Thanks to the coronavirus crisis, it is not quite business as usual for the British and EU teams who are negotiating what will follow the conclusion of the Brexit transition period on New Year’s Eve. Communicating over Webex video conferencing, the two team leaders, David Frost and Michel Barnier, cannot meet face-to-face. There are no opportunities for them to break off from an arduous session by going for a walk together along a balustraded terrace, or a latte in a quiet corner, let alone to compare some of Europe’s finest produce in a dark cellar. Video conferencing is helpful in setting-out formal positions in the age-old manner of the grand parley, but it cannot readily replicate the subtler building of confidences (as horse-trading is more politely described) that informal side-meetings facilitate.
This is widely perceived to be a disadvantage, particularly as time is of the essence and the opening positions from both sides remain incompatible on such fundamental points of principle as whether the UK must remain compliant to EU-devised regulation (the level-playing-field) in return for unrestricted access, or the preferred governance mechanism, or the continuation of the common fisheries policy.
Either one side will soon have to shift appreciably – and publicly – or there will not be a deal. For the effective deadline is far sooner than 31 December. If there is no basis for resolution on these three most contested issues by the time of the anticipated political declaration in June, then the likelihood of any meaningful deal recedes rapidly. The UK would rather use the remaining six months to plan for a new regime based on WTO rules from 2021 onwards than continue a dialogue that has no hope of success.
Whether David Frost and Michel Barnier can create a working understanding by holding the diplomatic equivalent of a Zoom supper party with one another remains to be seen. There were more than 100 representatives of both sides eves-dropping online to the most recent set of opening and closing plenary sessions. So, some form of more discreet channel will need to run in parallel to this technological equivalent of the Field of the Cloth of Gold. The twin track will also require Boris Johnson to engage one-to-one not only with Barnier but Europe’s main political leaders in the coming weeks. These approaches will focus on seeing the wider picture “in the round,” rather than picking over the small print.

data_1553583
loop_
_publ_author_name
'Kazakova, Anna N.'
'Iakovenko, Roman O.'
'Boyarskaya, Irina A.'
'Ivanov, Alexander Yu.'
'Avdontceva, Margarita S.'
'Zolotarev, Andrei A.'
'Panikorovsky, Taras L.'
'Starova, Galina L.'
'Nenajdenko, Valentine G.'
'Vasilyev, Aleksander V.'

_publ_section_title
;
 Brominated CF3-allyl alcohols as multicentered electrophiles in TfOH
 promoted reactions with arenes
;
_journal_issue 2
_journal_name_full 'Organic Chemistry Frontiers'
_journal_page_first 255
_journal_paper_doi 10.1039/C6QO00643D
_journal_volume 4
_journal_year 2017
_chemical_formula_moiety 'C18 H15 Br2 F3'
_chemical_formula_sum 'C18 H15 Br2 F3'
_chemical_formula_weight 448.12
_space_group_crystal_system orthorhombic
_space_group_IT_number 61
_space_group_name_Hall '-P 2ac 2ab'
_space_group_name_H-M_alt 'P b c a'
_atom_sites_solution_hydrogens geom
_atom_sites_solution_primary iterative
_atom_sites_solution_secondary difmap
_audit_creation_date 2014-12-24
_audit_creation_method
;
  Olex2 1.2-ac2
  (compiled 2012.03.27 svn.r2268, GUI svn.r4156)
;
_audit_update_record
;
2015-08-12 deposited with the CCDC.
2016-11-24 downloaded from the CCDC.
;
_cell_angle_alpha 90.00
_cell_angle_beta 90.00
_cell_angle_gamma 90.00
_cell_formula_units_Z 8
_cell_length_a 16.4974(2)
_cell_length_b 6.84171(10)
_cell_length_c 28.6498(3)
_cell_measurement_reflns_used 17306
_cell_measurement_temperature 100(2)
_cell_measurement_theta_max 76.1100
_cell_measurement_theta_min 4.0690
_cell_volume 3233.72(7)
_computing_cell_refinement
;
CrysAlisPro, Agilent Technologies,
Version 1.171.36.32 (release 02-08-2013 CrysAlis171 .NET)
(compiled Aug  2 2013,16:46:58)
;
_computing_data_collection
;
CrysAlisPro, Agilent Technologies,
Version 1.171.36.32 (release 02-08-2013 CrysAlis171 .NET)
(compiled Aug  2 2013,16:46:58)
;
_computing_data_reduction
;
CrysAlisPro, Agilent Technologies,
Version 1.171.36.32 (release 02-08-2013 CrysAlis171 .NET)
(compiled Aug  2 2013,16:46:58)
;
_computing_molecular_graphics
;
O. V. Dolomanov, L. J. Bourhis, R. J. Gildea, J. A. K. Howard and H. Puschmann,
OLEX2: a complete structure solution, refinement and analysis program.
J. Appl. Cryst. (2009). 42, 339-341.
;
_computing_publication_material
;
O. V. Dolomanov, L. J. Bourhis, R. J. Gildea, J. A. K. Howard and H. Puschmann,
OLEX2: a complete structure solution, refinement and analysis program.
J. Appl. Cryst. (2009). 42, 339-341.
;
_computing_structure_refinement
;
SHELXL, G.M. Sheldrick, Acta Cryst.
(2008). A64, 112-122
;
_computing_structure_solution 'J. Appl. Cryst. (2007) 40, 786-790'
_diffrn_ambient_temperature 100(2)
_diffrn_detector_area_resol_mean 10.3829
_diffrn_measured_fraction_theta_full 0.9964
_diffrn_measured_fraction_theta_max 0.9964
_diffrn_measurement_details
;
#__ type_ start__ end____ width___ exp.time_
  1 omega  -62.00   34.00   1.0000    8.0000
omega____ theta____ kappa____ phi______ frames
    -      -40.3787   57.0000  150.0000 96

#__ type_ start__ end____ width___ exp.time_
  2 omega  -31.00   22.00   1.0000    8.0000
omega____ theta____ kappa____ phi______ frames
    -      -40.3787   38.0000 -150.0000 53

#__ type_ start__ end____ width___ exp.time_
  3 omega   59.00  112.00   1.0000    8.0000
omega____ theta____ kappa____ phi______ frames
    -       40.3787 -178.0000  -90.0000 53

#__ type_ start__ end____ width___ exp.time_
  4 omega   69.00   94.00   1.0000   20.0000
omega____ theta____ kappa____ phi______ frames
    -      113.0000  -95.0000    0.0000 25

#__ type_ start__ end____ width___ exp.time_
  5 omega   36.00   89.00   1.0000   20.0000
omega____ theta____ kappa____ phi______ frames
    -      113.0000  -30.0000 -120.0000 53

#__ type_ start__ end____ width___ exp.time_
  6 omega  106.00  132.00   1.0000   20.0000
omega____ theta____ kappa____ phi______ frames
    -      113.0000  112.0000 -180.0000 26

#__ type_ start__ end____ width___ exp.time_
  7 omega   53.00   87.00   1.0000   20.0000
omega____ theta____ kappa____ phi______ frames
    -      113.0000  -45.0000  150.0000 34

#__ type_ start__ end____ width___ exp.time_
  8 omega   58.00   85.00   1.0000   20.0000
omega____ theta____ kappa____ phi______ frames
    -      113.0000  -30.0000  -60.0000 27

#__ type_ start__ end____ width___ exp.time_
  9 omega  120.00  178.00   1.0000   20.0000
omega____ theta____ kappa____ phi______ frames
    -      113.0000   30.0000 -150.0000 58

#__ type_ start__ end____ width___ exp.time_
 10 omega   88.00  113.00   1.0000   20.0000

This twin track involving the prime minister will happen. But it will not happen quite yet. According to a source close to the UK negotiating team, the prime minister will be unleashed only after existing gulfs have been narrowed.
Reducing the gulf to a crack requires the EU to adapt to a new reality – that it is negotiating with an independent sovereign state rather than a satellite state. If that awakening could be induced, then the prospects for a deal are still held to be favourable.
But ahead of the next session on 11 May, there is little outward evidence that Brussels has fully digested that the Brexit damage limitation approach adopted by Theresa May’s emissary, Ollie Robbins, has been junked and that David Frost and his team really are prepared to walk away. If Barnier’s team do not budge from their current position – which requires widespread British compliance to the level-playing field and continuance of the European Common Fisheries Policy then, according to the source close to the British team, “we’re never going to accept that.”
They’re talking about continuing the Common Fisheries Policy – which is never going to happen.
Barnier has expressed exasperation that the British have not yet submitted a formal text on how they wish to see fisheries operating after the transition period ends. According to the source, “We didn’t feel that it was useful to table a text up to this point because we’re talking past each other. They’re talking about continuing the Common Fisheries Policy – which is never going to happen. When we move off that, then we can have a discussion about the basis of a text.”